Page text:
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Old 10-07-2006, 12:07 AM
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Maria doesn't worry about anything of that sort, Katya. Only her commoner cousins focus on that whole issue.

And on what basis do you claim that she is "very arrogant and unappealing"? Have you met the Grand Duchess?
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Old 10-07-2006, 05:52 AM
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I think Grand Duke Kyril's betrayal of the monarchy should be enough to exclude him and his branch (ie "Grand Duchess" Maria and her son "Grand Duke" Georgi) from the succession. Then there's the fact that his wife and mother did not convert to Orthodox before their marriages, and that Grand Duke Kyril married in defience of Tsar Nicholas. On both of these points he violates the laws of succession that were in place at the time thereby excluding himself and his heirs from the line of succession.

Regardless, I think the fighting between the GD Maria and the Head of the Romonav Family is such that a true heir will never be decided on.
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Old 10-07-2006, 06:21 AM
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Quote:
Originally Posted by Katya
Ugh! I sincerely hope that if their is a restoration of the monarchy in Russia they will choose someone other than Maria Vladimirovna. I find her to be very arrogant and unappealing, and I do not see anything in her of the majestic air that the Romanov rulers had. There has to be someone else in the Romanov family, maybe from a younger generation, with a good head on their shoulders and who worries more about the good of Russia and less about whose rank is legitimate under the old dynastic laws.
I get a very different impresion from the pictures and articles I've seen and read (many posted in this forum) about her. She has a matronly appeal and the way she has taken care of her elderly mother and protected her son shows, at least to me, than she can think of other people besides herself. She might have the charisma needed to become a very popular figure, and that is always a winning card when you place on a person the responsibility of representing a nation.
If there is to be a restoration the candidate has to be something more than a statuesque royal that looks good on a stamp. You need a communicator, a mediator than can help heal all the bad feelings associated with the previous Romanovs and turn them into a positive.
And what better way to start anew than a restoration which will allow the first born, male or female, to take over as head of the family. She is the only female pretender I can think of. That's why I pointed out in the previous Grand Duchess thread that had she been a male some of the criticisms toward her would have been different.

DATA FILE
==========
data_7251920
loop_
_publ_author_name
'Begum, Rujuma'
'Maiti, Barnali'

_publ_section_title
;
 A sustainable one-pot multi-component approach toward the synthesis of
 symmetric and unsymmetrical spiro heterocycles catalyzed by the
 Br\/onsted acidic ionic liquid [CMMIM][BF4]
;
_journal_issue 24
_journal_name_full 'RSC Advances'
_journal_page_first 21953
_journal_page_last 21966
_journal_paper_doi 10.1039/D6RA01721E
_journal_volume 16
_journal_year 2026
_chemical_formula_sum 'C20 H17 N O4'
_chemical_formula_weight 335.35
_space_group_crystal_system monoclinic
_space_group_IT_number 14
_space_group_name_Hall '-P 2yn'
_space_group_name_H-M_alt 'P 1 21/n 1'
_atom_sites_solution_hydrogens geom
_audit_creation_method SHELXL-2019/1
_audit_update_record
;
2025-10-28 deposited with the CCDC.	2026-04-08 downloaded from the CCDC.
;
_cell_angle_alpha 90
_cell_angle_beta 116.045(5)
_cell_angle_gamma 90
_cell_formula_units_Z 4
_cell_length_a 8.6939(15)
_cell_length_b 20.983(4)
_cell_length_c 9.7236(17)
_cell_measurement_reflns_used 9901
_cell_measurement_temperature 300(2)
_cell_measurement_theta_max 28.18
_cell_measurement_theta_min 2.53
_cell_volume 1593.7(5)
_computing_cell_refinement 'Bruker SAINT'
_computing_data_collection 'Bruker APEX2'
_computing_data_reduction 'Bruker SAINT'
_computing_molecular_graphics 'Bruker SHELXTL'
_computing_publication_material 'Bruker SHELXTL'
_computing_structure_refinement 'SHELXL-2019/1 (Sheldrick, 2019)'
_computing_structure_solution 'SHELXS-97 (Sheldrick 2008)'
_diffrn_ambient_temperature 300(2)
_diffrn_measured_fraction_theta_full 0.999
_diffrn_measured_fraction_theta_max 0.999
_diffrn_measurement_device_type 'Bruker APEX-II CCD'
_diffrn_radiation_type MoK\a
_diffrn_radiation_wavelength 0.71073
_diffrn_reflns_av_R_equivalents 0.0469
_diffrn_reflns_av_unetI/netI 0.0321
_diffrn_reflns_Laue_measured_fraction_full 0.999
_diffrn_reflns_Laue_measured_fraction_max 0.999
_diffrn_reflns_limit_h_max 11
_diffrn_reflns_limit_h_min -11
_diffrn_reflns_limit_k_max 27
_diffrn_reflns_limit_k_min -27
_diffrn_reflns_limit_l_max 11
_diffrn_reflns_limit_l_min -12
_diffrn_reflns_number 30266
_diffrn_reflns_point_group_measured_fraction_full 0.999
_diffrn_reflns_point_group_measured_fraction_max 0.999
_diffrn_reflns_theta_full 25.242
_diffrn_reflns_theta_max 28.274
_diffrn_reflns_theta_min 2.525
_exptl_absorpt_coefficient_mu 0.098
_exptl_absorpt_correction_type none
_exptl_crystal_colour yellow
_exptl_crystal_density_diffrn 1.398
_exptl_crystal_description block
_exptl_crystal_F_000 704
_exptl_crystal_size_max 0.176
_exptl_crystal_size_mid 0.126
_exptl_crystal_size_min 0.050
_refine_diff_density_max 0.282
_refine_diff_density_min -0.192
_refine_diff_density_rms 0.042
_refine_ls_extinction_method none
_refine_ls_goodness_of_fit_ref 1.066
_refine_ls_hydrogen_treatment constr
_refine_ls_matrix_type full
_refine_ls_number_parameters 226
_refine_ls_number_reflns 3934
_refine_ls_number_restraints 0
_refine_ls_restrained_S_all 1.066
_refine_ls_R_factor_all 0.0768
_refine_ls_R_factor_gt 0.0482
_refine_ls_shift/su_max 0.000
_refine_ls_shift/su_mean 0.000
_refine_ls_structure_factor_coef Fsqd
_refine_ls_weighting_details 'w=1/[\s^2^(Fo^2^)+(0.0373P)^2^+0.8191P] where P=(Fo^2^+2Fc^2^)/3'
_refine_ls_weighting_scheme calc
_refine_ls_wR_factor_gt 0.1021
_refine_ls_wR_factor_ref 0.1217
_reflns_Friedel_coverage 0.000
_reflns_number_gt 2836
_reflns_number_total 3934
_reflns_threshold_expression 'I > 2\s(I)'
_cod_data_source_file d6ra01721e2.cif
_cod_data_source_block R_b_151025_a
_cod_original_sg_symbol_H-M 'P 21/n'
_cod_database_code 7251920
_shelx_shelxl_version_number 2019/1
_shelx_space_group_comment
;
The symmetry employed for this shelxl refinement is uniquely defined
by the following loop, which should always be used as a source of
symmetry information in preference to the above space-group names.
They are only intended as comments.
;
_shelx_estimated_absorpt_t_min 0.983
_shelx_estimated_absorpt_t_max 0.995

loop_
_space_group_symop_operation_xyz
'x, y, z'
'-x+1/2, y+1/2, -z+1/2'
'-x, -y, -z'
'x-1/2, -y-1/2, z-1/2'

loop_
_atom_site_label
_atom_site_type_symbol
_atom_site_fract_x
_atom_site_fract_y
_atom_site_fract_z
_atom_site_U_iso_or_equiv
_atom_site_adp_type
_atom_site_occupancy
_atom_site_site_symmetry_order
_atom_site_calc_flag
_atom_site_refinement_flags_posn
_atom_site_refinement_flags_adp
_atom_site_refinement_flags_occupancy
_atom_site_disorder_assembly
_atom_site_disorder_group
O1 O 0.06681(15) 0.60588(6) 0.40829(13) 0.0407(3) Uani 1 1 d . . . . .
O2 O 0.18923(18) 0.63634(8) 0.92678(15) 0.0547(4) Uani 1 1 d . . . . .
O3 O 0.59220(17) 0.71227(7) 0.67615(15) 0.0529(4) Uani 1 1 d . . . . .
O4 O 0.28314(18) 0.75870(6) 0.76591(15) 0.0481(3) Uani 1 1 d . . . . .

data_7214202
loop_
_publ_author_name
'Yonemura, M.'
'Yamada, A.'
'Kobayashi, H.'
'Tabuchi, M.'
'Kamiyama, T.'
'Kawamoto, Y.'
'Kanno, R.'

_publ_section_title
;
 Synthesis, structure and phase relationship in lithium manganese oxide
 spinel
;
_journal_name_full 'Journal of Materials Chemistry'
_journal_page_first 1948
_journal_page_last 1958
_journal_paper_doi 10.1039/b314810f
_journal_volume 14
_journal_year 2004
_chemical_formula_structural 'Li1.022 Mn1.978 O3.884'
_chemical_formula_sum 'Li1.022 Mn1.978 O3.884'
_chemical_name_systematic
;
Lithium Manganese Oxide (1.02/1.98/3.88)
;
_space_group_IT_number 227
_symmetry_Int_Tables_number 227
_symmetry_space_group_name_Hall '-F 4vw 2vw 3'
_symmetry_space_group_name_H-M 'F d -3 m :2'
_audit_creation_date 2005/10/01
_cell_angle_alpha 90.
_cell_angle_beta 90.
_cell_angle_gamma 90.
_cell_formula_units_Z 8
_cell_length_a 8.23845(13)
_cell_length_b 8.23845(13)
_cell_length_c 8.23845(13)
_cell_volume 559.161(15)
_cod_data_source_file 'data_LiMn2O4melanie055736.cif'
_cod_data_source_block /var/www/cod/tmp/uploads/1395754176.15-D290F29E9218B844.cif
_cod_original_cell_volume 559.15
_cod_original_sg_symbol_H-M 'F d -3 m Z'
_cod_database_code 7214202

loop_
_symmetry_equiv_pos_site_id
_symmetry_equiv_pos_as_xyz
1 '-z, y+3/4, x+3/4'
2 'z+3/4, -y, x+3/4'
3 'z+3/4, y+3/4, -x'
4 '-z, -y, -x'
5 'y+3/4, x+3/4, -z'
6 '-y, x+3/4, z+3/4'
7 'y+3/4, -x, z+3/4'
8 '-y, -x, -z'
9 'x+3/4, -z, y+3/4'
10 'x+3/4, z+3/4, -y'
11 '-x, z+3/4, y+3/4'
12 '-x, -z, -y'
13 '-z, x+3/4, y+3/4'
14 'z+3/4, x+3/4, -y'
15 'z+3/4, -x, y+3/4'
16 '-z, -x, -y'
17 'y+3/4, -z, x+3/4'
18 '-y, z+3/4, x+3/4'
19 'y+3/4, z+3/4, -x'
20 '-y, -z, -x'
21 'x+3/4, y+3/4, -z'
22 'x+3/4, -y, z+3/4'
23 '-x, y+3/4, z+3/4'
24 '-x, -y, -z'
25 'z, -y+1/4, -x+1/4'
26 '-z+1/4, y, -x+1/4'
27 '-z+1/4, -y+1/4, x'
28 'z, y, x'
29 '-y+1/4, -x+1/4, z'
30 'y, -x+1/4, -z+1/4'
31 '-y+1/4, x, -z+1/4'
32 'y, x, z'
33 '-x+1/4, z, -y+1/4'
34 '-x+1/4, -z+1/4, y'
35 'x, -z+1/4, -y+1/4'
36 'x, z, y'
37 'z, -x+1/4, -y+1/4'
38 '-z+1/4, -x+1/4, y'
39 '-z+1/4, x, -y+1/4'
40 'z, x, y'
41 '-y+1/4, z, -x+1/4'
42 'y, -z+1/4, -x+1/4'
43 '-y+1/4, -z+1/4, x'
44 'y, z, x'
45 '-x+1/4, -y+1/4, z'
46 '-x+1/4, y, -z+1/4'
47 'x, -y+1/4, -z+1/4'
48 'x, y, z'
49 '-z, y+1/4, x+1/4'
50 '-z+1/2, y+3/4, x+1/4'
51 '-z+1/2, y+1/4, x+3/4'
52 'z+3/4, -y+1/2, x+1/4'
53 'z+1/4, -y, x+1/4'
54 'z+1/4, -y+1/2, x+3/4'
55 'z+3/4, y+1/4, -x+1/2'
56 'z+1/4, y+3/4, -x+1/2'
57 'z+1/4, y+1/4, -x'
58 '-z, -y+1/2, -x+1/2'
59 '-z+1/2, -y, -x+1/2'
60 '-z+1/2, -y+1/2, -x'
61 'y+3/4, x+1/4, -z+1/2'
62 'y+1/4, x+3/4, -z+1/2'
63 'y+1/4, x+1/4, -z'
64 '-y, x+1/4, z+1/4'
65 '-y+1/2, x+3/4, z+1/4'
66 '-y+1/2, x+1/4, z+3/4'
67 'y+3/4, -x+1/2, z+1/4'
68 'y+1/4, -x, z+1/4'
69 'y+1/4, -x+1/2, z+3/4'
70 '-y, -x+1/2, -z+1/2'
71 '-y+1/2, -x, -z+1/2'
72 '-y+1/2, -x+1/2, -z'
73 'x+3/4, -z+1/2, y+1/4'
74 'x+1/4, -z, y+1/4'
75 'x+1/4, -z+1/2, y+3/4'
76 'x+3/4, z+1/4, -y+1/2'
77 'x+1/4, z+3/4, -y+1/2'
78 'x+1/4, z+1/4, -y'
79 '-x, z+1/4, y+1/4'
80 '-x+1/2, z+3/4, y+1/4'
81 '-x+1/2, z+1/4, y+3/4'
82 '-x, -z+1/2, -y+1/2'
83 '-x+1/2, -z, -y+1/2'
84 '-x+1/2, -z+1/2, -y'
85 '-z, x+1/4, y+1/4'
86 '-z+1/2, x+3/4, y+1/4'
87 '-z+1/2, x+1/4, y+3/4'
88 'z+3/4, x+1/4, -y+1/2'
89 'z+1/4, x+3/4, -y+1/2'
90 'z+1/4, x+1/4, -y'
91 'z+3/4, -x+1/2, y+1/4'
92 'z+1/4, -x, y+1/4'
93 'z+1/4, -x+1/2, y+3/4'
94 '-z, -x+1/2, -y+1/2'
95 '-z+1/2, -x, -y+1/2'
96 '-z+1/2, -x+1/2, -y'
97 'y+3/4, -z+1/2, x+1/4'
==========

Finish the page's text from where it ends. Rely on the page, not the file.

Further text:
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Old 10-07-2006, 06:48 AM
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Quote:
Originally Posted by Toledo
And what better way to start anew than a restoration which will allow the first born, male or female, to take over as head of the family. She is the only female pretender I can think of. That's why I pointed out in the previous Grand Duchess thread that had she been a male some of the criticisms toward her would have been different.
Had been GD Marie been born a male, I'm sure the issue of pretender to the throne wouldn't be as big a deal. But the laws of succession in place at the time the monarchy ended clearly stated that the heir is to be male as long as there are males to inherit the throne. Grand Duke Kryil disqualified himself and his descendants by the reasons I stated above. Once the monarchy is restored to the rightful heir, I am all in favor to ammended the laws, if possible, to let females inherit over males, if they are the first born.
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Old 10-07-2006, 09:28 AM
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I know that her being a female creates an even bigger issue with the succession question but at the same time if she had been born a man there would still be problems. The descendents of Kyril Vladimirovich are always going to claim that they are the true heirs of the dynasty, while others are going to say that that it is impossible. It is a very frustrating issue because no matter what the Pauline laws say, each side tries to twist them to fit their own personal agenda.
And no I have not met Maria but I find anyone who will say that their relatives are not "true Romanovs" because their parents did not marry other royals to be extremely arrogant. I agree that she has a matronly quality, i.e. she lacks the style that the Romanov rules of the past had.